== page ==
While the chickens ran around one evening, I planted some new plants in the pollinator bed: Sedum ‘Autumn Joy,’ Zauschneria ‘UC Hybrid,’ Gaillardia ‘Golden Halo,’ and an ornamental Oregano called ‘Brittany Show.’ Additionally, I replaced the dead sorrel and Agastache foeniculum (Hyssop) in the herb bed with Stevia and Agastache foeniculum ‘Golden Jubilee’ (‘Golden Jubilee’ Hyssop).
Our bees are having a hard time this fall. When Sarah and I inspected hives in July, we thought we were in for a bumper crop of honey. When I started going out in early September, however, I discovered a different story. Most of our hives don’t seem to have enough stores to get through winter.
Many beekeepers in our area are experiencing the same phenomenon. The consensus is that our mild winter and cool summer pushed the plants that comprise our summer nectar flow to bloom much earlier, and that our lack of usual rainfall reduced nectar production. The bees accordingly were up to their roofs in honey back in July, then started using their stores as summer wore on (US Honey Report September 2013).
While ‘Fall is for planting’ might have begun as a marketing ploy for nurseries to encourage sales during a slow time, it is a great time to plant. And, it’s an especially great time to plant fall bloomers for the bees. Here’s a list of plants I see humming with activity in my travels. They do well in USDA Zone 9b, but many will perform in other zones, too (click on the link to find your zone).
- Agastache species: Both the herb (A. foeniculum or Hyssop) and ornamental species (especially A. mexicana and A. aurantiaca cultivars & hybrids) attract bees, but the ornamental species bloom all summer and fall for us. I’m not sure how bees get to the nectar, because the flowers are long, but they must.
- Alyssum: An annual that takes care of itself. Bees hit it when there’s not much else happening, like now.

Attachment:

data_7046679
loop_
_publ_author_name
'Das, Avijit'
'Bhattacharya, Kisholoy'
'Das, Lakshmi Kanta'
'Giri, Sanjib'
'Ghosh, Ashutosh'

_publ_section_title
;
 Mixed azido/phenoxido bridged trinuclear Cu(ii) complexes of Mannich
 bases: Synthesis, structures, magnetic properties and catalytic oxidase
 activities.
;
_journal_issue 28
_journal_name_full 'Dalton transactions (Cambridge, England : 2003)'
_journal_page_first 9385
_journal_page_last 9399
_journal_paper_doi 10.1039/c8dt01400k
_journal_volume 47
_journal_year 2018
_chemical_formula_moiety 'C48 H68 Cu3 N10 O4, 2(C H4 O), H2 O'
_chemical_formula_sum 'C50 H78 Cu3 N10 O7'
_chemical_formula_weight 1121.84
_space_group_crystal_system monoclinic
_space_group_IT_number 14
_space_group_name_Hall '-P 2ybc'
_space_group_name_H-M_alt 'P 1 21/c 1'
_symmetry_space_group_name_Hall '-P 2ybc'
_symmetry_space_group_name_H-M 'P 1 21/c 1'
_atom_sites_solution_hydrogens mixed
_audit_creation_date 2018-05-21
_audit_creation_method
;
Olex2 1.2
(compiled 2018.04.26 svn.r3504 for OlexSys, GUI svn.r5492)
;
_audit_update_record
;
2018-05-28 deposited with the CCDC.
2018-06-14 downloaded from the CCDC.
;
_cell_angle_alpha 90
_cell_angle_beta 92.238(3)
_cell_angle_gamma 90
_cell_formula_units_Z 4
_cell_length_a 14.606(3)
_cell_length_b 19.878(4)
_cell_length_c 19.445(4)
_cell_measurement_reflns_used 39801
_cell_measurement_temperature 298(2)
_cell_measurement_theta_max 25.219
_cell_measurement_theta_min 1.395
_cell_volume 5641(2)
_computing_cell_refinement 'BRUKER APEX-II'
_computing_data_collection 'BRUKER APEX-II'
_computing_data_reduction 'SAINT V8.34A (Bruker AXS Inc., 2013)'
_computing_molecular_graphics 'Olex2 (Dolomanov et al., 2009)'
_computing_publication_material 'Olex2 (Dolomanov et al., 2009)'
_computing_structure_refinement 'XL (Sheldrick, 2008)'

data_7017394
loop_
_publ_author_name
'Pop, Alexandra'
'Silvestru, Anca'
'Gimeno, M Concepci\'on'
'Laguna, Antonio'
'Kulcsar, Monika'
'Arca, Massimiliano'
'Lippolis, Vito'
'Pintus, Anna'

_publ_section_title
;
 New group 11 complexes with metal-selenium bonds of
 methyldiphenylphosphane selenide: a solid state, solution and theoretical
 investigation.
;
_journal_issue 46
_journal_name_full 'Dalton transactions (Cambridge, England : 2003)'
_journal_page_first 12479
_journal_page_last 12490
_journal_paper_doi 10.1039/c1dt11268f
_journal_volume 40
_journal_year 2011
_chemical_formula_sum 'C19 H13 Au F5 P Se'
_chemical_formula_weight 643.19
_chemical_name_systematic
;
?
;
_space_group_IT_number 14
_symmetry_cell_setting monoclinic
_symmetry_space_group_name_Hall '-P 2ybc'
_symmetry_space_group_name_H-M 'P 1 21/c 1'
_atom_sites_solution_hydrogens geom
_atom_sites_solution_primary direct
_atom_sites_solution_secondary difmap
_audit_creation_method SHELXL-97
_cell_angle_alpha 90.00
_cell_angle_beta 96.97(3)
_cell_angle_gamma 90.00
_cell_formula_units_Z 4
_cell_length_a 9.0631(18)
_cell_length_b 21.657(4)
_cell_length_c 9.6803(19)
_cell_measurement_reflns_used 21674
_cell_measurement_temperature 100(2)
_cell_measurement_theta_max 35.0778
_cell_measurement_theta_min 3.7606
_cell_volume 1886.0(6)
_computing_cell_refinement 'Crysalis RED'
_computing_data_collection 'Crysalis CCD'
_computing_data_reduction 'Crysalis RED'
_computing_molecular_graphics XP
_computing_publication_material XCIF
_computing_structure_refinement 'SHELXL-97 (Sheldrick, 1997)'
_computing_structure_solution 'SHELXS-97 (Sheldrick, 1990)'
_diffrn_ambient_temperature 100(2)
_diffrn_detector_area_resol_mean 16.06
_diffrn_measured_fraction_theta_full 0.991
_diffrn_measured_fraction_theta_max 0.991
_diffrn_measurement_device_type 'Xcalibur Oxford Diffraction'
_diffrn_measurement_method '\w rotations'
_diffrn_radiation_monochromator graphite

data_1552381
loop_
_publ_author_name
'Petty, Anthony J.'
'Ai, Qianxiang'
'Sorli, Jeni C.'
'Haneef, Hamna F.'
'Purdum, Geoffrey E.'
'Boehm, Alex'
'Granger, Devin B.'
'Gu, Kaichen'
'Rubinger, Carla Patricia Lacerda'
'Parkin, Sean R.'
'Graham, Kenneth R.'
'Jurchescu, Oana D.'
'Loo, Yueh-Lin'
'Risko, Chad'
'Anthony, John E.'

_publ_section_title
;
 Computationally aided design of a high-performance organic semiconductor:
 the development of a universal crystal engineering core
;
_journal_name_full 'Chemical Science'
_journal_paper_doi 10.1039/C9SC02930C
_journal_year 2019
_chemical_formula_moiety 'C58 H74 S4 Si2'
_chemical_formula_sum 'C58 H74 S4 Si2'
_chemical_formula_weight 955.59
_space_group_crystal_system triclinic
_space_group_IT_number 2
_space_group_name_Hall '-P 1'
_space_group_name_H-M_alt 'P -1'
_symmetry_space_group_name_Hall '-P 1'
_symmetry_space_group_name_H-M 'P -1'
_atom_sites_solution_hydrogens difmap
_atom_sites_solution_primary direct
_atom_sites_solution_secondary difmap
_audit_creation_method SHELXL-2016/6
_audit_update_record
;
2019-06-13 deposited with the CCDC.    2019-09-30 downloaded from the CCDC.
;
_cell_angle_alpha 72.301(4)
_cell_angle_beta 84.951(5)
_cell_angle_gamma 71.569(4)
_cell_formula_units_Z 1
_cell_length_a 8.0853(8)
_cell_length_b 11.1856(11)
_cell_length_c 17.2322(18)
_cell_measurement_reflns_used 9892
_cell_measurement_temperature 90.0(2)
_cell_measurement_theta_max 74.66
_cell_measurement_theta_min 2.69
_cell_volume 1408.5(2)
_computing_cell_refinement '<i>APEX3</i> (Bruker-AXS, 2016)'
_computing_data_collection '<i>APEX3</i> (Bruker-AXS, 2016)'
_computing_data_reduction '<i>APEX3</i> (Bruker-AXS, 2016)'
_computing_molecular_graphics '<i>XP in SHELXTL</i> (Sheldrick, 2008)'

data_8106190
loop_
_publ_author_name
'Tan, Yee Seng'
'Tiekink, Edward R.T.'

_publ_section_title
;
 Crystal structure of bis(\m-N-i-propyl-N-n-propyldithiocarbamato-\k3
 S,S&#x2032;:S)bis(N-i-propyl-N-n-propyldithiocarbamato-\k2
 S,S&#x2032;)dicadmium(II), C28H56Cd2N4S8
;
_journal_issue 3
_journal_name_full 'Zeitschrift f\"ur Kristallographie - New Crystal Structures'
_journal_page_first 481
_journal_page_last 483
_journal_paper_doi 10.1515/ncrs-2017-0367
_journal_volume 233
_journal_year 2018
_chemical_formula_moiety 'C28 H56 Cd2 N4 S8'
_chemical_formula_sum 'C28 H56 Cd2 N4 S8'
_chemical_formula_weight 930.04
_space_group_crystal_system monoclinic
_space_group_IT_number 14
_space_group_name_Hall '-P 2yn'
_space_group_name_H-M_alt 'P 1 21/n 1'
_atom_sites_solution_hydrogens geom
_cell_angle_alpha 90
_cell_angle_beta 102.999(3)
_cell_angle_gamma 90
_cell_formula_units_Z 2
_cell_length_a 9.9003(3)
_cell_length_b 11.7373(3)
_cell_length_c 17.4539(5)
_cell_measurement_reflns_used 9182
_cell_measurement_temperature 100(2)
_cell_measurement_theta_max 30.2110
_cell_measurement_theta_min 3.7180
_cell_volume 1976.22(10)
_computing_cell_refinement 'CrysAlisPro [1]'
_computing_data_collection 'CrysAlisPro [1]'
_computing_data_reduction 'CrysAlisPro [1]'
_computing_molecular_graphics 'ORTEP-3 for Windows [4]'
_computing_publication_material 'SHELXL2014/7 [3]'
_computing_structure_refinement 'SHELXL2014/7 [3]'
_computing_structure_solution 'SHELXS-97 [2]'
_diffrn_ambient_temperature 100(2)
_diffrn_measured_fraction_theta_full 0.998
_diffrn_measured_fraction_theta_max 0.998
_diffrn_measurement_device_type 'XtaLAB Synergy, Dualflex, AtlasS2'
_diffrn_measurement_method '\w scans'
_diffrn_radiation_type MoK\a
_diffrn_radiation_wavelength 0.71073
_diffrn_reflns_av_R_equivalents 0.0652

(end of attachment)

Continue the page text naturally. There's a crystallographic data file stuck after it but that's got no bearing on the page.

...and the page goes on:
- Baccharis pilularis & cultivars/Coyote Brush: A California native not necessarily attractive enough for a small garden, but good for hot slopes and farther-away spots.
- Basil: It’s hard to let basil go to flower, because the leaves become spicy and bitter, but if you do, the bees will come in droves. I like to cut basil back on rotation: I cut a few plants back for me, and leave others in flower. Then I return and cut back the ones in bloom, and leave the ones I’ve been harvesting to flower and so on.
- Borage: Always a favorite, whenever it is blooming. Ours reseeds itself all year long, and blooms whenever it’s ready till late fall.
- Caryopteris x clandonensis cultivars, such as ‘Dark Knight’ and ‘Blue Mist’/Bluebeard: This is a woody, deciduous perennial/sub-shrub that most folks around here don’t appreciate. That’s too bad, because it is one of the best fall bloomers for bees.
- Cuphea hyssopifolia/Mexican Heather: This one surprised me, but I have seen bees on it throughout the year, especially in fall. This plant has faded from the nursery scene around here because it freezes most winters, but I have some clients who still have it, and it’s a keeper.
- Gaillardia grandiflora cultivars/Blanket Flower: A bee favorite, but not always a long-lived perennial, especially if it gets too much water. ‘Oranges & Lemons’ often blooms year-round for us. Gaillardia is worth it, even if it’s short-lived.
- Lavandula stoechas & varieties/Spanish Lavender: Reblooms for us about now, and much appreciated by bees, who generally love lavender.
- Loquat: This might be a winter bloomer, but ours is blooming now this year.
- Nepeta x faasseni and cultivars/Catmint: Follows up its summer bloom with a lesser show through fall.
- Origanum vulgare/Oregano: The edible oreganos, both Greek and Italian, bloom about mid-summer through fall. Italian oregano in particular gets rangy and the bees’ activity on it never really slows, so I always struggle to decide when to cut it back. This year, I cut it back in stages (see Basil above). It’s already reblooming.
- Rosmarinus officinalis ‘Irene’/’Irene’ Trailing Rosemary: A trailing form that stays flatter, and seems to bloom most of the year.
- Salvia chiapensis/Chiapas Sage: For us, blooms nearly year-round, until it gets very cold. In fall, it is much visited.
- Salvia ‘Hot Lips’/’Hot Lips’ Sage: Another year-round favorite, till it gets cold. You’ll also see hummingbirds and various native bees on this one.
- Sedum spectabile cultivars: Definitely a bee favorite. I only wish it had secondary blooms and bloomed longer.
- Thymus/Thyme: Another herb that blooms summer and early fall, or longer, depending on how much water you give it. English thyme seems to bloom longest, and the creeping or groundcover cultivars will throw a smaller second bloom in fall.
- Trichostema lanatum & cultivars/Woolly Blue Curls: A California native that blooms in the pollinator bed nearly all year, till it gets very cold. I have read that the honey from Trichostema crystallizes quickly.
- Vitex agnus-caste/Chaste Tree: Begins blooming in later summer and continues into early fall. It really does turn into a tree if you don’t prune it hard every year, but even then it gets large. Luckily, there are some smaller selections, such as ‘Amiguita.’